as that of trade with the steady flow of taxes pleasing the accountants back in London
– at least in the short term. Over time, rebellions, natural disasters and wars stretched the financial abilities of these early Chartered Companies to breaking point and beyond.
Queen Elizabeth I established the precedent that she would extend the protection of the Crown to any of her subjects wherever in the world they should live.
This was as a result of claims to land made in the New World by Sir Walter Raleigh –
however unsuccessful these early attempts were. This principle was continued by James I and all subsequent monarchs.
However, this theoretical protection was often undermined by the distances and time required to lodge petitions and by their likely unfamiliarity in the way that the Royal Court worked.
In general, a sympathetic and well connected person would have to bring the plight of any particular group of native peoples to the attention of the monarch
and this would often be weighed against the influence of those connected with interested commercial concerns. Additionally, over time,
Parliament exerted more and more influence over affairs in the colonies as the power of British monarchs steadily declined over the coming centuries.
Both Monarchs and the British Parliament found out for themselves that the rights of settlers and the rights of indigenous populations frequently were at odds with one another.
Occasionally a monarch found himself supporting one group whilst Parliament another.
These divergent views on rights and responsibilities were later exacerbated with when settler colonies were granted their own Parliaments in the Nineteenth and Twentieth Centuries.
The British Monarch, British Parliament and settler Parliaments could all see issues through a different lense
and could find themselves disagreeing on important issues especially like land allocation and the treatment of indigenous populations.
The second convulsion to alter Britain’s relationship to its colonies was that of Revolution in France followed by the Napoleonic wars.
As the threat of Revolution spiralled beyond France’s and then the Continent’s borders, so the colonies became the responsibility of the Secretary of State for War.
This was formalised in 1801 with the title of ‘The Secretary of State for War and the Colonies’.
As the Empire grew in the aftermath of the Napoleonic Wars so there was seen the need to create a Permanent Under-Secretary for the Colonies from 1825 onwards.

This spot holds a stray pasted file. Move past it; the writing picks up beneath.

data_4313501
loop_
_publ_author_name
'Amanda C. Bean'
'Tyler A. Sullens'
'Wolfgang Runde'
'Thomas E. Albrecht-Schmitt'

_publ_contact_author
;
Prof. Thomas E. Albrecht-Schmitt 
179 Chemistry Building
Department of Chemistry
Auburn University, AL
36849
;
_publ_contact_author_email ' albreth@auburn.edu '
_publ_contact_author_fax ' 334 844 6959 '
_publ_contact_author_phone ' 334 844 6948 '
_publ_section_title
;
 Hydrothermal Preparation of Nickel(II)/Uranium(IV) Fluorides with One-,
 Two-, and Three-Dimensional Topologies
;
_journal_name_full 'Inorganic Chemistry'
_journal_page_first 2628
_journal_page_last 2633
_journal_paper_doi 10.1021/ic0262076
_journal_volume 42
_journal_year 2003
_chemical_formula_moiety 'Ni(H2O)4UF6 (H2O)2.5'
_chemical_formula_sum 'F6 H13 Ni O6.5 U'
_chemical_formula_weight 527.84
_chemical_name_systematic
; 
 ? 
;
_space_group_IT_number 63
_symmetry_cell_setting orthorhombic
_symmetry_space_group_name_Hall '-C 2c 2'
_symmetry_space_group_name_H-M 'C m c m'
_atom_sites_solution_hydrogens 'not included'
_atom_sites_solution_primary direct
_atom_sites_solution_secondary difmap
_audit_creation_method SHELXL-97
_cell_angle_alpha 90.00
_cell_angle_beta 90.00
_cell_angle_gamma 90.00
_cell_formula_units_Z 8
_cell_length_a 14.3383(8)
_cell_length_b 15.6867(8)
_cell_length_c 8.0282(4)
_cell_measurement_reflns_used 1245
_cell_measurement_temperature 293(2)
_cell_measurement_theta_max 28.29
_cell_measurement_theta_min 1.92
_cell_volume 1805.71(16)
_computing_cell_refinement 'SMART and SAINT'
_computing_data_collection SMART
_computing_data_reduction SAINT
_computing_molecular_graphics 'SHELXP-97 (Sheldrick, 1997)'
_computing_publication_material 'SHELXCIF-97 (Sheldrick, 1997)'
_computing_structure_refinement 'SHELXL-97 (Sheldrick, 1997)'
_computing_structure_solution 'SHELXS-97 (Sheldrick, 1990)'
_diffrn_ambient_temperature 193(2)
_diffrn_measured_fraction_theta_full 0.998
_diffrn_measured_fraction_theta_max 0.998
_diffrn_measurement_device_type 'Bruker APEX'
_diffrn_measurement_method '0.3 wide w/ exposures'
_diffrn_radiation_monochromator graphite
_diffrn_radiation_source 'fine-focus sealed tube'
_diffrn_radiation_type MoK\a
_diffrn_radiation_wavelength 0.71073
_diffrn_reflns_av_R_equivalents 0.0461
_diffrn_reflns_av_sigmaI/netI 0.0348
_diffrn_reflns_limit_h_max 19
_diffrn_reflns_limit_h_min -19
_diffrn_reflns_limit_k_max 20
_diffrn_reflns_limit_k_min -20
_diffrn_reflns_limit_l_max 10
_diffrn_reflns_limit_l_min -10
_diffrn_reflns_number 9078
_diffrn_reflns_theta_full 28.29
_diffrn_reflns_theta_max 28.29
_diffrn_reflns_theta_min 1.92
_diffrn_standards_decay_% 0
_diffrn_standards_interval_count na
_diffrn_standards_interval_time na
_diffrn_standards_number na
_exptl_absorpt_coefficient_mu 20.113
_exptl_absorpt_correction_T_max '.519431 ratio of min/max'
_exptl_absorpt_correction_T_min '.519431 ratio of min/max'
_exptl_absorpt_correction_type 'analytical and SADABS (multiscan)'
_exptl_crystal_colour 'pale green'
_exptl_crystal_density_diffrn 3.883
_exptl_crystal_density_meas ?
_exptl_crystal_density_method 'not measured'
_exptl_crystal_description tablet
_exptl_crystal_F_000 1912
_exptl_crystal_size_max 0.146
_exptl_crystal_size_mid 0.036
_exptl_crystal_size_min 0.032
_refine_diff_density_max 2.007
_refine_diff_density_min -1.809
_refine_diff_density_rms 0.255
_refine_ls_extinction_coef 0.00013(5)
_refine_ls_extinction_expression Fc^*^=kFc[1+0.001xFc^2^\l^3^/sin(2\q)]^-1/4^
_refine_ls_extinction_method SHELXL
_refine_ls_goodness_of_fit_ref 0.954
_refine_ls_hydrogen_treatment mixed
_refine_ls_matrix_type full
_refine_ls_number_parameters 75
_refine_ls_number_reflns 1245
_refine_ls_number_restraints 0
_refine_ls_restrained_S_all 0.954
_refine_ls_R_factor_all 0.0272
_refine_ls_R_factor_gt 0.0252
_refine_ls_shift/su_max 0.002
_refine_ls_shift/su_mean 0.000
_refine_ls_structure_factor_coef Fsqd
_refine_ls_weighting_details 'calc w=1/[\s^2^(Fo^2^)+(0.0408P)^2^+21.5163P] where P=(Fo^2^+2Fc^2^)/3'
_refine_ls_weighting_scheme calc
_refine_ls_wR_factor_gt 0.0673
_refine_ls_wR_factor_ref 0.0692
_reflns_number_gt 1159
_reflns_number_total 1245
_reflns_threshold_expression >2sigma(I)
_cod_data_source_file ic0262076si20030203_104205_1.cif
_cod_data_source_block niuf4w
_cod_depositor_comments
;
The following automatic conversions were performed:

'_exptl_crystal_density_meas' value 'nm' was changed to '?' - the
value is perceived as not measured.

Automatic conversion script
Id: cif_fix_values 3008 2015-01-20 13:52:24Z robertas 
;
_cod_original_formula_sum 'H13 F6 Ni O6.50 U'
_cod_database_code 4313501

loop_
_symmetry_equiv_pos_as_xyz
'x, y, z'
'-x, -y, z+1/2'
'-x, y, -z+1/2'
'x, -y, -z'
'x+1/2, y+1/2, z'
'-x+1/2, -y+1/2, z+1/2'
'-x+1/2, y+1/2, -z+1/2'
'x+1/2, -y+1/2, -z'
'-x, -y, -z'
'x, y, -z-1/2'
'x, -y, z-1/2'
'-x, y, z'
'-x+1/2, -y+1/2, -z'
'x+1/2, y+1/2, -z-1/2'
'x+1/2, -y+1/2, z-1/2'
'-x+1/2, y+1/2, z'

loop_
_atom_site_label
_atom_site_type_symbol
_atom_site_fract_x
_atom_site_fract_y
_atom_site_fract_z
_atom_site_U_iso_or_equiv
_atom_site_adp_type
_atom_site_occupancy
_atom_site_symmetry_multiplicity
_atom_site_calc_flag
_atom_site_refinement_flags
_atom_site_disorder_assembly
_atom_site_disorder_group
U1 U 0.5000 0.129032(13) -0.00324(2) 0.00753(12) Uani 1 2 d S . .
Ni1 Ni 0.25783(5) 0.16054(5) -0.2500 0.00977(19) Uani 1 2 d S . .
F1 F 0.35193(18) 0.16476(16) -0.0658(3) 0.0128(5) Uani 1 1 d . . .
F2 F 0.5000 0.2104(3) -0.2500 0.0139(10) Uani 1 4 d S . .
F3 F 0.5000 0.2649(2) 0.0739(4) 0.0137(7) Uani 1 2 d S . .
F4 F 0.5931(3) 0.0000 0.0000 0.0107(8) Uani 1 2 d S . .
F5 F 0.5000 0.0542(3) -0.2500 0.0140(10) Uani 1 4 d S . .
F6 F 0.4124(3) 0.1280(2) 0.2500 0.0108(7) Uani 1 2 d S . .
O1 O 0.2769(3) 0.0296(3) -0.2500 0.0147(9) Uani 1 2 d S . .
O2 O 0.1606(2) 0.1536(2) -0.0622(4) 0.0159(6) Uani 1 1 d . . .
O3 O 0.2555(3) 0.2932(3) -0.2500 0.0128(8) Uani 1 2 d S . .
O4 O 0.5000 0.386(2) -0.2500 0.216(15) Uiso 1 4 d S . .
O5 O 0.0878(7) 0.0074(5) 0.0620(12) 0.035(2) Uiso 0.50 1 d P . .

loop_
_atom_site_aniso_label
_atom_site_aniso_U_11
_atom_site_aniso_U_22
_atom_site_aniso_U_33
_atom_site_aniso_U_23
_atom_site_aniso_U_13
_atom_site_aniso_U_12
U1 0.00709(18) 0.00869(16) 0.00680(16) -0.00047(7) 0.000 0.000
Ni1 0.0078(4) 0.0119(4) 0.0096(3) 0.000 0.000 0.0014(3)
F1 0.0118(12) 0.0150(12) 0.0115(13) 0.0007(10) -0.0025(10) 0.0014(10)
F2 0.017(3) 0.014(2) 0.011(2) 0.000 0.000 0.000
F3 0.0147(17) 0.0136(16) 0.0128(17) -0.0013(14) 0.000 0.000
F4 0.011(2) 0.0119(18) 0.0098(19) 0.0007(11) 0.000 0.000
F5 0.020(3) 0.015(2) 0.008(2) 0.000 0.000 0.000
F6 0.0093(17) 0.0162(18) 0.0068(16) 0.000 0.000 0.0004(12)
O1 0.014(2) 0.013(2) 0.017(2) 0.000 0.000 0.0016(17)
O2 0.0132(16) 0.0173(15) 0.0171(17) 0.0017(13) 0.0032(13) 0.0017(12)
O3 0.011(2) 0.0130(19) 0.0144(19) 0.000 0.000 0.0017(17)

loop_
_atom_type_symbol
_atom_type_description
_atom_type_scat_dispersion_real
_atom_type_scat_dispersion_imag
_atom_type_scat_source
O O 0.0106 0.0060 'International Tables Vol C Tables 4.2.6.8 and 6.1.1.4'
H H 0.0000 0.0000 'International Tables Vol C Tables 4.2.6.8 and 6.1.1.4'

1837 saw the first attempts at regulating the conduct of imperial officials with the publication of “Colonial Regulations”
relating to “His Majesty’s Colonial Service”.
However, each colony was responsible for hiring its own personnel and remunerating them accordingly.
The Departments of War and the Colonies were not to be formally separated until 1854 at the time of the Crimean War.
By this time, the British Empire had spilled into South East Asia and the Far East and it was clear that the ever increasing institution required a ministry of its own once more.
‘The Secretary of State for the Colonies’ was created and remained as a cabinet post until 1966.
The ‘Colonial Office’ peaked in importance with the appointment of Joseph Chamberlain in 1895 and was still an enormous government department until just after World War Two when it began its inevitable decline.
There had been two main orgnisational exceptions to the remit of the Colonial Office.
The first was to be ‘Protectorates’ which were initially under the authority of the Foreign Office until the first decade of the Twentieth Century.
The second exception was to be that of the Dominions.
In 1907 a Dominion Division was created within the Colonial Office but in 1925 a new Secretaryship of State for Dominion Affairs was appointed,
albeit still within a single Dominions and Colonial Office. This joint establishment was formally separated in 1947 on Indian Independence
when a separate Commonwealth Relations Office was created alongside the Colonial Office.
The Colonial Service, per se, was not a united service until after 1927.
Up until this time, each colony was responsible for its own administrative officers and applicants had to apply directly to the colonial government in question. Initially,
most applicants were bureaucrats required to help run colonial administration,
but over time, more and more specialised, technical experts were required as foresters, geologists, educators, etc… were given ever greater prominence.
This increasing regard for the quality of administrators saw the creation of training programs for newly recruited officials.
The first of these was inaugurated in 1908 in response to the sudden massive increase in African territories to administer.
The Imperial Institute in South Kensington started a three month training program in law, accountancy, tropical hygiene and tropical resources.
However, it was not until the interwar years that training programs were put in place for all personnel going out to the colonies when a unified Colonial Service finally came into being.